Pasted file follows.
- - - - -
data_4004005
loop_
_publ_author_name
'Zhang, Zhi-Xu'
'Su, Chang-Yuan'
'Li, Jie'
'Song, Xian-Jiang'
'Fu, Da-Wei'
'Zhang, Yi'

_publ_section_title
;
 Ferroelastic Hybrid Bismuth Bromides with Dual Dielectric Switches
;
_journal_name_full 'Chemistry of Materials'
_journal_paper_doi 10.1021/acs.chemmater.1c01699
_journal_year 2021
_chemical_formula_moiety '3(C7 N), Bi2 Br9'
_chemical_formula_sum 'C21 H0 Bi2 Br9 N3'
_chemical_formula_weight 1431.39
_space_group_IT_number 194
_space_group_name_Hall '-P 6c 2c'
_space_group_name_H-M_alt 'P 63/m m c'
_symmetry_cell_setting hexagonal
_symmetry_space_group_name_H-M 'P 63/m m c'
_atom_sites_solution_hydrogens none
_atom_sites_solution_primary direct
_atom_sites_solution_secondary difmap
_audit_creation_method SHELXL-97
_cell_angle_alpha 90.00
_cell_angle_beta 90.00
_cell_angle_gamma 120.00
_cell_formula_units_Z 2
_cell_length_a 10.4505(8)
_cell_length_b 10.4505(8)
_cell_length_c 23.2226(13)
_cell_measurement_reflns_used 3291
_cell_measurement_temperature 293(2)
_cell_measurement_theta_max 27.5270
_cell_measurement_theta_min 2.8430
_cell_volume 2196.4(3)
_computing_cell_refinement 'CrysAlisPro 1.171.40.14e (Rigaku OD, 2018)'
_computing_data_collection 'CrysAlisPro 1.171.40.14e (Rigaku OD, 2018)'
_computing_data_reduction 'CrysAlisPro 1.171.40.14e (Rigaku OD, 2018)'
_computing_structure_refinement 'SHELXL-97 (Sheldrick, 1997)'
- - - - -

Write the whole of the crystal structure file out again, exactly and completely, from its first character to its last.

data_4004005
loop_
_publ_author_name
'Zhang, Zhi-Xu'
'Su, Chang-Yuan'
'Li, Jie'
'Song, Xian-Jiang'
'Fu, Da-Wei'
'Zhang, Yi'

_publ_section_title
;
 Ferroelastic Hybrid Bismuth Bromides with Dual Dielectric Switches
;
_journal_name_full 'Chemistry of Materials'
_journal_paper_doi 10.1021/acs.chemmater.1c01699
_journal_year 2021
_chemical_formula_moiety '3(C7 N), Bi2 Br9'
_chemical_formula_sum 'C21 H0 Bi2 Br9 N3'
_chemical_formula_weight 1431.39
_space_group_IT_number 194
_space_group_name_Hall '-P 6c 2c'
_space_group_name_H-M_alt 'P 63/m m c'
_symmetry_cell_setting hexagonal
_symmetry_space_group_name_H-M 'P 63/m m c'
_atom_sites_solution_hydrogens none
_atom_sites_solution_primary direct
_atom_sites_solution_secondary difmap
_audit_creation_method SHELXL-97
_cell_angle_alpha 90.00
_cell_angle_beta 90.00
_cell_angle_gamma 120.00
_cell_formula_units_Z 2
_cell_length_a 10.4505(8)
_cell_length_b 10.4505(8)
_cell_length_c 23.2226(13)
_cell_measurement_reflns_used 3291
_cell_measurement_temperature 293(2)
_cell_measurement_theta_max 27.5270
_cell_measurement_theta_min 2.8430
_cell_volume 2196.4(3)
_computing_cell_refinement 'CrysAlisPro 1.171.40.14e (Rigaku OD, 2018)'
_computing_data_collection 'CrysAlisPro 1.171.40.14e (Rigaku OD, 2018)'
_computing_data_reduction 'CrysAlisPro 1.171.40.14e (Rigaku OD, 2018)'
_computing_structure_refinement 'SHELXL-97 (Sheldrick, 1997)'